An online resource based on the award-winning nature guide

Pine Soap

11-3-17 foam 049A7281

The bubbles you see is are the formation of a crude soap on the bark of a White Pine. During dry periods salts, acids and other particles from the air coat the surface of the bark. When it rains, these mix with the water and form a solution. The foam is from the agitation of the mixture when it encounters a barrier (bark) during its flow toward the ground.

As to why this occurs primarily on pines, botanist Ken Sytsma states, “Pines produce a whole array of natural hydrocarbons for herbivory defense. One set of these is “pine tars” that have been used in the past to make soap. As precipitation works its way down trunks of pines, they accumulate these compounds. What you may be seeing is natural pine soap in the making.” (Thanks to Brenda & Steve Hillier for Mystery Photo idea.)

 

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5 responses

  1. Marilyn

    Fascinating!

    November 8, 2017 at 9:22 am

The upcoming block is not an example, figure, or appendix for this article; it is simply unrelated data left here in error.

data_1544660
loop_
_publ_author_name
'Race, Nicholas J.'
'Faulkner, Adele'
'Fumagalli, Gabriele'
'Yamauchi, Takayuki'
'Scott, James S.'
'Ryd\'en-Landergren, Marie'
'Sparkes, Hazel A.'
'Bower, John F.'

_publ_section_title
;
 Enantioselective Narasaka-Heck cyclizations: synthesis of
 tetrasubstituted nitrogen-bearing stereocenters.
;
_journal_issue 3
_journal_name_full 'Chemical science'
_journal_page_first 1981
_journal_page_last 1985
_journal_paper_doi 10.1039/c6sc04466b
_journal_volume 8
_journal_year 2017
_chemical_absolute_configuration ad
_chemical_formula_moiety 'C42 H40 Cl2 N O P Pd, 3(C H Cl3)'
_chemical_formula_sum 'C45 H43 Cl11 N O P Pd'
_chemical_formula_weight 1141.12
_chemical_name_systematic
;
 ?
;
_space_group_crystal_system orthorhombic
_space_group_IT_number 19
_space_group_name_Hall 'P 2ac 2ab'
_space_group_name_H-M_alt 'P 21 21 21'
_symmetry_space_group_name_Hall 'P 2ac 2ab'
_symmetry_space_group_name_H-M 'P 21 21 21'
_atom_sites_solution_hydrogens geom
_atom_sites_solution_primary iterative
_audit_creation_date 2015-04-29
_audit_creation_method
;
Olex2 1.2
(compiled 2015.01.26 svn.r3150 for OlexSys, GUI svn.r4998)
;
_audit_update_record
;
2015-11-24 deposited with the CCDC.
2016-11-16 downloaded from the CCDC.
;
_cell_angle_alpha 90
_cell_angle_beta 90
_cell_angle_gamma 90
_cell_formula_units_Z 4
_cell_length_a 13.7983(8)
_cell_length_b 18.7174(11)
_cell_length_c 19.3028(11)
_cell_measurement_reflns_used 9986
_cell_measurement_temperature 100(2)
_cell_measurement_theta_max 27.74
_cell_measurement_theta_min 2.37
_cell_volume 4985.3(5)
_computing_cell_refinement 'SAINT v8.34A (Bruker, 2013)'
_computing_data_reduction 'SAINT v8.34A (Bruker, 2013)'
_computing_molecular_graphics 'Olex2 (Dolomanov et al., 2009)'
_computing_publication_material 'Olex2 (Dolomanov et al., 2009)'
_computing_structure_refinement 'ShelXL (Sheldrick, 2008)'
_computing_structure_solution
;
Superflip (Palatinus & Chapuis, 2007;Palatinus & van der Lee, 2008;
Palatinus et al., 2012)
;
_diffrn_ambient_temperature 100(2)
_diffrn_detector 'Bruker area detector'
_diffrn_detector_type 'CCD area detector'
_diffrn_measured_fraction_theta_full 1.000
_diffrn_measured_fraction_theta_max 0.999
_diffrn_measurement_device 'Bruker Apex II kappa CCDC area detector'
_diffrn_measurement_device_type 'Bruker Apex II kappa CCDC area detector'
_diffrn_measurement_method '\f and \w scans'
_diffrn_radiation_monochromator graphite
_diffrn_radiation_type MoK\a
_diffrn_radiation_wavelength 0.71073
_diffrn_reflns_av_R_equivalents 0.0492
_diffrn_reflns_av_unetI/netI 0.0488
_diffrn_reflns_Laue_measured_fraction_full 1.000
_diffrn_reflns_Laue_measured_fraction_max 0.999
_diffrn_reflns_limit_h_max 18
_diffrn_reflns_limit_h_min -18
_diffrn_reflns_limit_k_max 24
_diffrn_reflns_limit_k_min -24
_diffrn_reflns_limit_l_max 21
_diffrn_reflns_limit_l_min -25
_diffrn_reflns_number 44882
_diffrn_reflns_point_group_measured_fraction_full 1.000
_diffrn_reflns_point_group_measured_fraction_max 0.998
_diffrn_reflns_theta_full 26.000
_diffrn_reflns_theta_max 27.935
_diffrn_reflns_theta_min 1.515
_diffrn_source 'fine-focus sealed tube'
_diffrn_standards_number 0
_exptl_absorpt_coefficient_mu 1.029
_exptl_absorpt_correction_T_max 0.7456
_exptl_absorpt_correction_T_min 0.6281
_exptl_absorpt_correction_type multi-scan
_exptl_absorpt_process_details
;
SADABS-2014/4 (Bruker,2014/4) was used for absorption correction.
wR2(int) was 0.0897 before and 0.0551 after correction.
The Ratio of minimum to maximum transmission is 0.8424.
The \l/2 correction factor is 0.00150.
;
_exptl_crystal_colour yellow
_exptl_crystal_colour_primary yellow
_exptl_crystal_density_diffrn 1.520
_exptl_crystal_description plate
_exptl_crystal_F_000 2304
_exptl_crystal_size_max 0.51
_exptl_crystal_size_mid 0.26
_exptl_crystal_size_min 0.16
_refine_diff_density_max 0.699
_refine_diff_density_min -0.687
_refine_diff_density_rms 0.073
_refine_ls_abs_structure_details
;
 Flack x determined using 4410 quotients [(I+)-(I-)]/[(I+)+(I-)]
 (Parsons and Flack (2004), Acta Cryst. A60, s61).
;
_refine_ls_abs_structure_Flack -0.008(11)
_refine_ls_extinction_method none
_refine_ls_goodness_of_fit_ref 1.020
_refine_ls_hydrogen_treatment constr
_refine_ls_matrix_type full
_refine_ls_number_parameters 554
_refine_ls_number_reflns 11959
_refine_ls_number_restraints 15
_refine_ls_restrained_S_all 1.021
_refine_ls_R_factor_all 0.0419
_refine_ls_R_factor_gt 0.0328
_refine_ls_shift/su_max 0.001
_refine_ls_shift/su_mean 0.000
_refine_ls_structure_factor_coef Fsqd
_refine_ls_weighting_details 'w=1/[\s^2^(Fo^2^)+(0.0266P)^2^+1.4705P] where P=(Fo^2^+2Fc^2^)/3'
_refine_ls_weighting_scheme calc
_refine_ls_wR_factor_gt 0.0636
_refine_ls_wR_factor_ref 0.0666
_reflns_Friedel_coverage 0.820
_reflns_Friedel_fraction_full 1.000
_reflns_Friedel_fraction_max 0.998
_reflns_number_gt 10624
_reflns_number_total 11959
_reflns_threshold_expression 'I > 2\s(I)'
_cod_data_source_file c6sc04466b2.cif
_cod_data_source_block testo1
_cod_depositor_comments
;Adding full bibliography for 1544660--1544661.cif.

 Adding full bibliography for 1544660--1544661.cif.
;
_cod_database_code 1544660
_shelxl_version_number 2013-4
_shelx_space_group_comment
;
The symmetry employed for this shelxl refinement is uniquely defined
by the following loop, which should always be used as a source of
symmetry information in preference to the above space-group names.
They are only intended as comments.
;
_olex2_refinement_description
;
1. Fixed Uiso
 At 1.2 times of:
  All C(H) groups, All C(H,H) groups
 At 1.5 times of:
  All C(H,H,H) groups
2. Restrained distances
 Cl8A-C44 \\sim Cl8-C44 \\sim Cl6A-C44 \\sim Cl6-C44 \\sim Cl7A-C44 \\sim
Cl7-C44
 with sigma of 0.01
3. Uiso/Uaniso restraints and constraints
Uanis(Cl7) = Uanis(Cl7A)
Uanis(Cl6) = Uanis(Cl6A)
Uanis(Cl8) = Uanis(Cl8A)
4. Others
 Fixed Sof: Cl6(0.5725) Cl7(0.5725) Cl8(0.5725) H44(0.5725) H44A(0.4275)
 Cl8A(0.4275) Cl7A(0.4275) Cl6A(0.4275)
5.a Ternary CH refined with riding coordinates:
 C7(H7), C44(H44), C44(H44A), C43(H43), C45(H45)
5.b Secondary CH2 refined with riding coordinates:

2. Dudley Carlson

    Thank you for a compelling mystery photo – and a wonderful memory. My grandmother always used little round, green soaps stamped with a pine cone and a spray of needles. Their clean pine scent was a treat for a child raised on grocery-store soap, and it still reminds me of her, and of wonderful visits. Who knew that pine trees made their own?!

    November 8, 2017 at 1:21 pm

  3. Ray

    We used to buy pine soap in 55 gallon drums.

    November 8, 2017 at 9:11 pm

  4. Tim

    Thanks. ………I love this sight !!

    November 9, 2017 at 5:57 am

  5. That’s a new one for me, thanks!

    November 10, 2017 at 3:21 pm

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